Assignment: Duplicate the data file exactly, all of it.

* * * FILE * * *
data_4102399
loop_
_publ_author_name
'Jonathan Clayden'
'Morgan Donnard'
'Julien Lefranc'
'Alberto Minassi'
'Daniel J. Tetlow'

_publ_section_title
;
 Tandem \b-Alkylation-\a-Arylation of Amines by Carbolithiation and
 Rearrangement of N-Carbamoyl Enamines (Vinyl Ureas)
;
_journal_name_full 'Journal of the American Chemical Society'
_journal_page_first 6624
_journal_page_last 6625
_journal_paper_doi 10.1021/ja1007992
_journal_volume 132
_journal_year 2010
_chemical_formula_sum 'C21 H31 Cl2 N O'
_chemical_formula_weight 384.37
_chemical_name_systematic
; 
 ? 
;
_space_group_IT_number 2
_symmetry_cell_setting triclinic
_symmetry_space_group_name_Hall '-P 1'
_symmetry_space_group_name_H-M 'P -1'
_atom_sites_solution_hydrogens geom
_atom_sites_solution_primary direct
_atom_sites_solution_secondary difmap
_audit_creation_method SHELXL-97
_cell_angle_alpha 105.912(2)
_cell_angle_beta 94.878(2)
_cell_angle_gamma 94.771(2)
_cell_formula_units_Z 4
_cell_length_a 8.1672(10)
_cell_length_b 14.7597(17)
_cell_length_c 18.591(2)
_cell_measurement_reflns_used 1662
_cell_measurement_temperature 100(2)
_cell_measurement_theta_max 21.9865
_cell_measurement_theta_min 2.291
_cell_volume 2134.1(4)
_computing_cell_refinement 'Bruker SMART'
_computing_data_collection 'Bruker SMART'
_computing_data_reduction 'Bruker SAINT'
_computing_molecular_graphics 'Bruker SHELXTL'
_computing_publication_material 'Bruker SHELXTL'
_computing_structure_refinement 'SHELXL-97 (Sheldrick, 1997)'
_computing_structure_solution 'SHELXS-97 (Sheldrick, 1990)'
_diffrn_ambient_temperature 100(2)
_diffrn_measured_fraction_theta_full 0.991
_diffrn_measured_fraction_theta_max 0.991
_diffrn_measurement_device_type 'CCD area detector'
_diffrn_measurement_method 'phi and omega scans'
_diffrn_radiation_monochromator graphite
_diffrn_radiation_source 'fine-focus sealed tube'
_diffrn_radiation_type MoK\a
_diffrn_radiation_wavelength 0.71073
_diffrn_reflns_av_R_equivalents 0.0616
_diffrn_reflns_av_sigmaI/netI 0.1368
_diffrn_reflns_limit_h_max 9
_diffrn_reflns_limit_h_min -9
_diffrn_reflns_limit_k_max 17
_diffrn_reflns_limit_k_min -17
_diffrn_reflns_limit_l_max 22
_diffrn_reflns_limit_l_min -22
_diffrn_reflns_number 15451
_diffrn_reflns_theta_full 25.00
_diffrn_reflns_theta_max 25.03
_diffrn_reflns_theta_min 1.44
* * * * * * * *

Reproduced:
data_4102399
loop_
_publ_author_name
'Jonathan Clayden'
'Morgan Donnard'
'Julien Lefranc'
'Alberto Minassi'
'Daniel J. Tetlow'

_publ_section_title
;
 Tandem \b-Alkylation-\a-Arylation of Amines by Carbolithiation and
 Rearrangement of N-Carbamoyl Enamines (Vinyl Ureas)
;
_journal_name_full 'Journal of the American Chemical Society'
_journal_page_first 6624
_journal_page_last 6625
_journal_paper_doi 10.1021/ja1007992
_journal_volume 132
_journal_year 2010
_chemical_formula_sum 'C21 H31 Cl2 N O'
_chemical_formula_weight 384.37
_chemical_name_systematic
; 
 ? 
;
_space_group_IT_number 2
_symmetry_cell_setting triclinic
_symmetry_space_group_name_Hall '-P 1'
_symmetry_space_group_name_H-M 'P -1'
_atom_sites_solution_hydrogens geom
_atom_sites_solution_primary direct
_atom_sites_solution_secondary difmap
_audit_creation_method SHELXL-97
_cell_angle_alpha 105.912(2)
_cell_angle_beta 94.878(2)
_cell_angle_gamma 94.771(2)
_cell_formula_units_Z 4
_cell_length_a 8.1672(10)
_cell_length_b 14.7597(17)
_cell_length_c 18.591(2)
_cell_measurement_reflns_used 1662
_cell_measurement_temperature 100(2)
_cell_measurement_theta_max 21.9865
_cell_measurement_theta_min 2.291
_cell_volume 2134.1(4)
_computing_cell_refinement 'Bruker SMART'
_computing_data_collection 'Bruker SMART'
_computing_data_reduction 'Bruker SAINT'
_computing_molecular_graphics 'Bruker SHELXTL'
_computing_publication_material 'Bruker SHELXTL'
_computing_structure_refinement 'SHELXL-97 (Sheldrick, 1997)'
_computing_structure_solution 'SHELXS-97 (Sheldrick, 1990)'
_diffrn_ambient_temperature 100(2)
_diffrn_measured_fraction_theta_full 0.991
_diffrn_measured_fraction_theta_max 0.991
_diffrn_measurement_device_type 'CCD area detector'
_diffrn_measurement_method 'phi and omega scans'
_diffrn_radiation_monochromator graphite
_diffrn_radiation_source 'fine-focus sealed tube'
_diffrn_radiation_type MoK\a
_diffrn_radiation_wavelength 0.71073
_diffrn_reflns_av_R_equivalents 0.0616
_diffrn_reflns_av_sigmaI/netI 0.1368
_diffrn_reflns_limit_h_max 9
_diffrn_reflns_limit_h_min -9
_diffrn_reflns_limit_k_max 17
_diffrn_reflns_limit_k_min -17
_diffrn_reflns_limit_l_max 22
_diffrn_reflns_limit_l_min -22
_diffrn_reflns_number 15451
_diffrn_reflns_theta_full 25.00
_diffrn_reflns_theta_max 25.03
_diffrn_reflns_theta_min 1.44